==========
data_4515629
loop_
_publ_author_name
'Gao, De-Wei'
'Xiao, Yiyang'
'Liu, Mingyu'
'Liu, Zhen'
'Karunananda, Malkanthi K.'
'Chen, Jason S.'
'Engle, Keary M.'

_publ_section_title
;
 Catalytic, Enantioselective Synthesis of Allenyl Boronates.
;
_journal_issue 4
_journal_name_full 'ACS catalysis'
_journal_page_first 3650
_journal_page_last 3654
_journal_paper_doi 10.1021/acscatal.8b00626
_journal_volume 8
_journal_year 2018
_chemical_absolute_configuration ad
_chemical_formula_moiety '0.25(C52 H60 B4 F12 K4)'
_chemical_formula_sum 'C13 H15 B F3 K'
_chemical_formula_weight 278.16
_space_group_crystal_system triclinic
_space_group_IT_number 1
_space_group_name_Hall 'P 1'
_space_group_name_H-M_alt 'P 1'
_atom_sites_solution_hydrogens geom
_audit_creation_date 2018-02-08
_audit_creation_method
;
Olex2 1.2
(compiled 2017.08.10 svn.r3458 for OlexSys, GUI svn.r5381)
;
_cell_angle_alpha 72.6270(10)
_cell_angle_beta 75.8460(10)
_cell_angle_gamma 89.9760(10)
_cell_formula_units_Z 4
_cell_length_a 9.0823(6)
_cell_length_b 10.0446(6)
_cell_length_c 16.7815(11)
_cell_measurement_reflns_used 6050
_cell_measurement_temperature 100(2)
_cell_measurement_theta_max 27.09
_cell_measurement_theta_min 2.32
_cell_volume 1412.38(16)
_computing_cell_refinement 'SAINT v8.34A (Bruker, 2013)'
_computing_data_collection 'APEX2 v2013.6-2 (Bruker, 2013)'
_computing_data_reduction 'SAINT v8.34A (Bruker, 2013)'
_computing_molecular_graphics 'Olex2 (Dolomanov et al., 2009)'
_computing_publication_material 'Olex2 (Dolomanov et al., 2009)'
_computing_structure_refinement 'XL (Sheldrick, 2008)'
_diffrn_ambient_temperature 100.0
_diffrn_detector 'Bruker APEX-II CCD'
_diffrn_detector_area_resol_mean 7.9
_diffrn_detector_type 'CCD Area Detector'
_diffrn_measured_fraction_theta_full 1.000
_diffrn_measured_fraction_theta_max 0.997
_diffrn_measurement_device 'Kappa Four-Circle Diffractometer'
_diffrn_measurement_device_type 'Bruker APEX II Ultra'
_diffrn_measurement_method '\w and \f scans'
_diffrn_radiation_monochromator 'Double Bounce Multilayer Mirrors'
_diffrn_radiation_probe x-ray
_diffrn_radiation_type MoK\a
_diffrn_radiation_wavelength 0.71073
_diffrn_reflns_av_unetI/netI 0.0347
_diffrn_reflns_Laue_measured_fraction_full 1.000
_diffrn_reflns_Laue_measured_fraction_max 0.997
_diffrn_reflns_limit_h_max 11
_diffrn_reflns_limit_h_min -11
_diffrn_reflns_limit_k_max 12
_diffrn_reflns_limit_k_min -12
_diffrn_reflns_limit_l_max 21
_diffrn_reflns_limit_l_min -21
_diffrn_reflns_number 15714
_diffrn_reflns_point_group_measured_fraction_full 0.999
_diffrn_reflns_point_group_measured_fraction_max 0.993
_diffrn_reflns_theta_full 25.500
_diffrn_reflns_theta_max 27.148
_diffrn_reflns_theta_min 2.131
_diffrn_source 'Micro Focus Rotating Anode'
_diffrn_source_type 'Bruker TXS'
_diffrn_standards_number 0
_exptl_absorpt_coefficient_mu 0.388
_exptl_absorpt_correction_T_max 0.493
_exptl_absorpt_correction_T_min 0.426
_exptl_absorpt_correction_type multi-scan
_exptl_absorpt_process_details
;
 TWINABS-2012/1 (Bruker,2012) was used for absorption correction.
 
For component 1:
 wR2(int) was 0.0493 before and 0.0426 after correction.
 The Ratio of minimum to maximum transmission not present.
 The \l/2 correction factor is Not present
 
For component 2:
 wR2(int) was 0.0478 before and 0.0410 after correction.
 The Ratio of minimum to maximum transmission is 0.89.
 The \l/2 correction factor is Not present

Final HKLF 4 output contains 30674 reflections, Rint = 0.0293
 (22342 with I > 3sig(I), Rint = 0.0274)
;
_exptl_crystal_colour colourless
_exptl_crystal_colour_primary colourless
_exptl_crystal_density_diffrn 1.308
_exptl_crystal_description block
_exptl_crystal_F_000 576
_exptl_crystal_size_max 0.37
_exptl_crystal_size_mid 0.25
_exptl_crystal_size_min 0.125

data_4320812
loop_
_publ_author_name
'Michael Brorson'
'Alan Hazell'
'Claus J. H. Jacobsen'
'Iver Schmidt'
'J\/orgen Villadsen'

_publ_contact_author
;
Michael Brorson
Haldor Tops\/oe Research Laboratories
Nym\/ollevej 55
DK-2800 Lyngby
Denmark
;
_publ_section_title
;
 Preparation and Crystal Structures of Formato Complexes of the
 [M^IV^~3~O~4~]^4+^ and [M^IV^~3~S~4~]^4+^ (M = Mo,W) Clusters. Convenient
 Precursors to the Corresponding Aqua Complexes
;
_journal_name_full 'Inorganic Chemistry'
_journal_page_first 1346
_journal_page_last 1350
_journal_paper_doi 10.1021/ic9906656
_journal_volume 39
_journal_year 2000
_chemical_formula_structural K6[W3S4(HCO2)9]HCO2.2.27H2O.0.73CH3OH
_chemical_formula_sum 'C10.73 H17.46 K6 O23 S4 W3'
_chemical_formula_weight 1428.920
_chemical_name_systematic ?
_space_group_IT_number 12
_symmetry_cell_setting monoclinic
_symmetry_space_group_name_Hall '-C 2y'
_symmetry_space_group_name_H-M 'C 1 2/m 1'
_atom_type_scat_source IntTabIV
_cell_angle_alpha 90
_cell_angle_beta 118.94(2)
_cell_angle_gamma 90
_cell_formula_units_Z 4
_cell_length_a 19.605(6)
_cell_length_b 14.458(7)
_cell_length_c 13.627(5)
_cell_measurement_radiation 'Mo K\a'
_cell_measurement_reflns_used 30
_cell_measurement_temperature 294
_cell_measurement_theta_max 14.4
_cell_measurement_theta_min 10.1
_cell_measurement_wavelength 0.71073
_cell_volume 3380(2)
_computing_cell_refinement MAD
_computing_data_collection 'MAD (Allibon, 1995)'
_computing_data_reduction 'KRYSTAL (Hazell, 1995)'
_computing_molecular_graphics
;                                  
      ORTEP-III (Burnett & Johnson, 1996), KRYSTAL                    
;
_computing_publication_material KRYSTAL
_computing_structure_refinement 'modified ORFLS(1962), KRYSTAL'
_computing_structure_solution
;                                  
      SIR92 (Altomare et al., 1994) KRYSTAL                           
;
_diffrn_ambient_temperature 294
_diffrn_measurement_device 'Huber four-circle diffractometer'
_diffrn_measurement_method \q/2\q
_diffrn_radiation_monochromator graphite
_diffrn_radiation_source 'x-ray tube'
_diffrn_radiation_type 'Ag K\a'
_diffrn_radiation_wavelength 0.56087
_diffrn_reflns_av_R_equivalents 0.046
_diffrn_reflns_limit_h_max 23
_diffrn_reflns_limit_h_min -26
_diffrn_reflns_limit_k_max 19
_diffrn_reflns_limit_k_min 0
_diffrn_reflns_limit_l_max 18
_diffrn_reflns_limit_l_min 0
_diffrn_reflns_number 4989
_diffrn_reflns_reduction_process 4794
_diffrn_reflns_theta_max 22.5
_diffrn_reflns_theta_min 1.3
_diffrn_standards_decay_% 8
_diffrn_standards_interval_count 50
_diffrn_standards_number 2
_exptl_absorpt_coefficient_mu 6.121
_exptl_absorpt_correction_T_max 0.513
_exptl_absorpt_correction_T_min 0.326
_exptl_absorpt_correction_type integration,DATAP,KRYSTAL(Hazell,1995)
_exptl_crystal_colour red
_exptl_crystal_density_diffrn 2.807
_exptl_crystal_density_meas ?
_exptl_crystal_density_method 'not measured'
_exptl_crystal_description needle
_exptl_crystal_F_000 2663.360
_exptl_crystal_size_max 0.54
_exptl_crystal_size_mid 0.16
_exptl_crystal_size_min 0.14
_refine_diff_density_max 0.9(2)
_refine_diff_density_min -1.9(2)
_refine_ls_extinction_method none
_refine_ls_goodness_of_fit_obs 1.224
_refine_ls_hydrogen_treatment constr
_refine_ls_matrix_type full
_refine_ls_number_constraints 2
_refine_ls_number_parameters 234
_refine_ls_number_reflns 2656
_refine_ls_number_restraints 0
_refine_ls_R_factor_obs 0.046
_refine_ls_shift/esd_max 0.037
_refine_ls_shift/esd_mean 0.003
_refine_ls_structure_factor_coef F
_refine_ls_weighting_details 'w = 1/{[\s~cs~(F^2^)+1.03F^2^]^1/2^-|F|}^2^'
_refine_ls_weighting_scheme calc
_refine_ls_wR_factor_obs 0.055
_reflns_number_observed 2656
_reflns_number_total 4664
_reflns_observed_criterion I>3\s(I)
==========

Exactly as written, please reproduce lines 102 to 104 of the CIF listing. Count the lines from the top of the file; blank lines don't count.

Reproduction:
 (22342 with I > 3sig(I), Rint = 0.0274)
;
_exptl_crystal_colour colourless